Leaving home for the first time is never an easy transition, but Antonio Sanchez had to contend with more than culture shock when he moved from Mexico City to Boston in January of 1993. The 22-year-old drummer enrolled in the Berklee College of Music with a full scholarship, looking to immerse himself in jazz. He hadn’t counted on a near-biblical winter onslaught, culminating with the Storm of the Century that shut down the Eastern seaboard in mid-March. On top of homesickness, insecurity and a disconcerting dearth of good Mexican food, the icy conditions served as a constant reminder that Sanchez was in a foreign land. “I had never even seen snow in my life, and then I’m in the middle of one of the harshest winters in years,” recalls the drummer, 39. “I can’t tell you how miserable I was, away from my family, my girlfriend and my dog. I was so lonely. The good thing was that having nothing better to do than practice and play, that’s what I did.”
For Sanchez, practice, practice, practice paved the way to Carnegie Hall, and dozens of other storied theaters, halls, clubs and auditoriums, transforming him from a promising musician into a singular force. On a scene brimming with exceptional drummers on the south side of 40, Sanchez stands out as one of the most extravagantly gifted, a rhythmic muse to masters like Pat Metheny, Chick Corea, Michael Brecker, Kenny Werner and Gary Burton.
After graduating magna cum laude from Berklee, Sanchez earned a master’s in jazz improvisation at the New England Conservatory, where within months he so impressed Danilo Perez that the pianist recommended him to reed master Paquito D’Rivera for a tour with the Dizzy Gillespie United Nation Orchestra. His ascent gained unstoppable momentum in 2000 with his contributions to two prescient albums, Perez’s pan-American manifesto Motherland and David Sánchez’s excavation of Puerto Rican folklore, Melaza. He seemed to emerge in the spotlight fully formed, with an encyclopedic yet highly personal sound that reflected his meticulous personality, having absorbed generations of modern jazz drumming and Caribbean rhythmic practices.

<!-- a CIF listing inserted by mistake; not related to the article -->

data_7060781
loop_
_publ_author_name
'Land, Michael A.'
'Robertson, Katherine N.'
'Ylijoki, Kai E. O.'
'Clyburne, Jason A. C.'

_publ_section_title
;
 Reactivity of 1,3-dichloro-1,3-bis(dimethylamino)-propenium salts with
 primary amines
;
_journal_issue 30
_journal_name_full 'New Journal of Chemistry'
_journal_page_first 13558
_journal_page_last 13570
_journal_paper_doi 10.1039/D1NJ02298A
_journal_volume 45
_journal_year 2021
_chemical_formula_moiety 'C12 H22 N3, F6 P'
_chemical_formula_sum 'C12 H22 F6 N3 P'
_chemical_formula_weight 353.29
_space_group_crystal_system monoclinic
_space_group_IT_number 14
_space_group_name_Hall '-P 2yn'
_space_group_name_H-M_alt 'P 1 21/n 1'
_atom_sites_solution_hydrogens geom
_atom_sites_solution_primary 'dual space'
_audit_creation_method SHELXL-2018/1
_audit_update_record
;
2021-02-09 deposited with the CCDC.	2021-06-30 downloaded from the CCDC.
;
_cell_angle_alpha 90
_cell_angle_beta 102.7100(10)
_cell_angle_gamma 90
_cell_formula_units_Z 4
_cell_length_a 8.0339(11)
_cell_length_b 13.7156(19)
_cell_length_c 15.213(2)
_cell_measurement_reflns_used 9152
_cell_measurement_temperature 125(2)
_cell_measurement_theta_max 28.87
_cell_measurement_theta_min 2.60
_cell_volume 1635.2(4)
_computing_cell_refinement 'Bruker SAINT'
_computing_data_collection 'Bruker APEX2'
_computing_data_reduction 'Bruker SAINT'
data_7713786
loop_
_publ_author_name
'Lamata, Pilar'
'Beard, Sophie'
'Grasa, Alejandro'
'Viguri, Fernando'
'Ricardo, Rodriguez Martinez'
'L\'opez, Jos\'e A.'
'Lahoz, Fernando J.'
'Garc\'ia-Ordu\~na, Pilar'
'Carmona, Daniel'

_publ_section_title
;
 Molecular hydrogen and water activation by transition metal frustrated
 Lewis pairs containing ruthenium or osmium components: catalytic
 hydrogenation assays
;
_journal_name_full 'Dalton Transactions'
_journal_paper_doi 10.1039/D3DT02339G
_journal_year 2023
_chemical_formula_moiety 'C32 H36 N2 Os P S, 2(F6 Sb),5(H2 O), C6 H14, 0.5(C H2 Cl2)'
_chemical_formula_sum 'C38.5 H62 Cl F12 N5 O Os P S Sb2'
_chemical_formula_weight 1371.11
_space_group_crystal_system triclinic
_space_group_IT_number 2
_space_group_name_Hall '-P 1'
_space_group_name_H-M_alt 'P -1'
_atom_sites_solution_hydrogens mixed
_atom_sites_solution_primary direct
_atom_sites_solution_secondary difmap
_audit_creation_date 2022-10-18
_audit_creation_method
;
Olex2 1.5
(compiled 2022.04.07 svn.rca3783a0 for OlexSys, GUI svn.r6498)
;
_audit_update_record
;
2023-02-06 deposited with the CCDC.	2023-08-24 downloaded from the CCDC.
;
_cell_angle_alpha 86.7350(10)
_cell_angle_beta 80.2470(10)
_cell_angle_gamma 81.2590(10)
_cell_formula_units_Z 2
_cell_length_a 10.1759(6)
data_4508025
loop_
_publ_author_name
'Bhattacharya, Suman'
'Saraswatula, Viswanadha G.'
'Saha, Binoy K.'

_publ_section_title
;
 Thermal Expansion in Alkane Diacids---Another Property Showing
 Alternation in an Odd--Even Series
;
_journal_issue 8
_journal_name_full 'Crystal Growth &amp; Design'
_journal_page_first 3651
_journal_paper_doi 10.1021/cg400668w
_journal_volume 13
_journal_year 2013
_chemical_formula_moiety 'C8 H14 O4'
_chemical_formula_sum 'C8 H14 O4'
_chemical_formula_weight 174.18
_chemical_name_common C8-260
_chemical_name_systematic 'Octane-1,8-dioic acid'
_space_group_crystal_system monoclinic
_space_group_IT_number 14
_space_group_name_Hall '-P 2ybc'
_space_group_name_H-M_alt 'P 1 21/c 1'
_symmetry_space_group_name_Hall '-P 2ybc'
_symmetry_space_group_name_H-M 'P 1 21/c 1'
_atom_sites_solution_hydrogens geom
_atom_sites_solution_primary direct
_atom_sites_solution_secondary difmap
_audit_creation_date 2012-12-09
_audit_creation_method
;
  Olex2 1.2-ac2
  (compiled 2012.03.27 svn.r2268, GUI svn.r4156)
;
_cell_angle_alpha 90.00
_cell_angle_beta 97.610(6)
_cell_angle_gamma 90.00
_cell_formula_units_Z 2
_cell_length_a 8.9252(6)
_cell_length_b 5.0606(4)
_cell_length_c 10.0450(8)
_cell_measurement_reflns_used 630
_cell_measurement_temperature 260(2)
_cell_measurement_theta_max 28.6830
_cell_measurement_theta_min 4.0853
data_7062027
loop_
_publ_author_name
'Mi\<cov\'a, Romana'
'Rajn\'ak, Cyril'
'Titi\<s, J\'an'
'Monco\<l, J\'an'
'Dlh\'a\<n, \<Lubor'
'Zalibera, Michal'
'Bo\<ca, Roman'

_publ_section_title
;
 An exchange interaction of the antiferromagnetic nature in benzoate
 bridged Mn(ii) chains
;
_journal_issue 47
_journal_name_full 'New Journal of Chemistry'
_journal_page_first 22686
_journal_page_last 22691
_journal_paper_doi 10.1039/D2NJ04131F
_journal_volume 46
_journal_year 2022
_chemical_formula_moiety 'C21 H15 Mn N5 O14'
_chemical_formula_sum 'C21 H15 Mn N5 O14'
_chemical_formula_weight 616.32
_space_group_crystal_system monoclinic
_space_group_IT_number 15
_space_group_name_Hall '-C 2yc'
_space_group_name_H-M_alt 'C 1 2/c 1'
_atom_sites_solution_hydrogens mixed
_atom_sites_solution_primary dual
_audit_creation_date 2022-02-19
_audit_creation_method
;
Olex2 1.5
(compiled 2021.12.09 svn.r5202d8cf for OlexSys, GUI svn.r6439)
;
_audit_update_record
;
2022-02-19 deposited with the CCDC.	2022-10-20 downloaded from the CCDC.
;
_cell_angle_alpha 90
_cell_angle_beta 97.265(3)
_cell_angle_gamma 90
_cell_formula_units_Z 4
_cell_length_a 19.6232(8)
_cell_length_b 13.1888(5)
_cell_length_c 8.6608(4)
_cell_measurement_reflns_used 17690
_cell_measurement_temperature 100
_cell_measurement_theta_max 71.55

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Many a pianist who came of age during the 1930s has described hearing Art Tatum on the radio, assuming a piano duo was at work, only to be demoralized by the realization that one man was making all that music. With a similar kind of awe, Metheny describes first hearing Sanchez from backstage when the drummer was performing with the Danilo Perez Trio, thinking he was hearing a percussionist and trap drummer playing beautifully in sync. It was a fateful encounter that changed the course of both their careers. In much the same way that Metheny’s recent immersion in robotics expanded his creative palette in certain areas, the guitarist found that Sanchez’s comprehensive technique opened up new territory for his writing.
Starting with 2002’s Speaking of Now, he rebuilt the Pat Metheny Group with vivid voices from the rising generation, including bassist Richard Bona and trumpeter Cuong Vu. It’s no coincidence that the next PMG project, 2005’s album-length work This Way Up, was by far Metheny’s most ambitious undertaking up to that time. Looking for more exposed situations to explore with Sanchez, the guitarist launched a new trio with Christian McBride, followed by a quartet with Gary Burton that revisited the vibraphonist’s seminal chamber-jazz-rock. It’s a relationship that’s made Sanchez one of the most visible drummers in jazz, at least until Metheny disassembled Jack DeJohnette’s kit and turned the solenoids loose on the drums and cymbals for his Orchestrion project. (“This is the first time I get replaced, and it’s by robots,” Sanchez says with a chuckle.) “Antonio is probably the most significant musician to join the band ever,” Metheny says, talking about Sanchez’s impact on the Pat Metheny Group. “It opened up so many possibilities for us. He’s truly the drummer I thought would never be born. If I had to write a description of the dream guy, it would be Antonio. When I first heard him, I wasn’t really prepared for someone that good to come along. It actually took me some time to just wrap my mind around the fact that we have all these new possibilities.”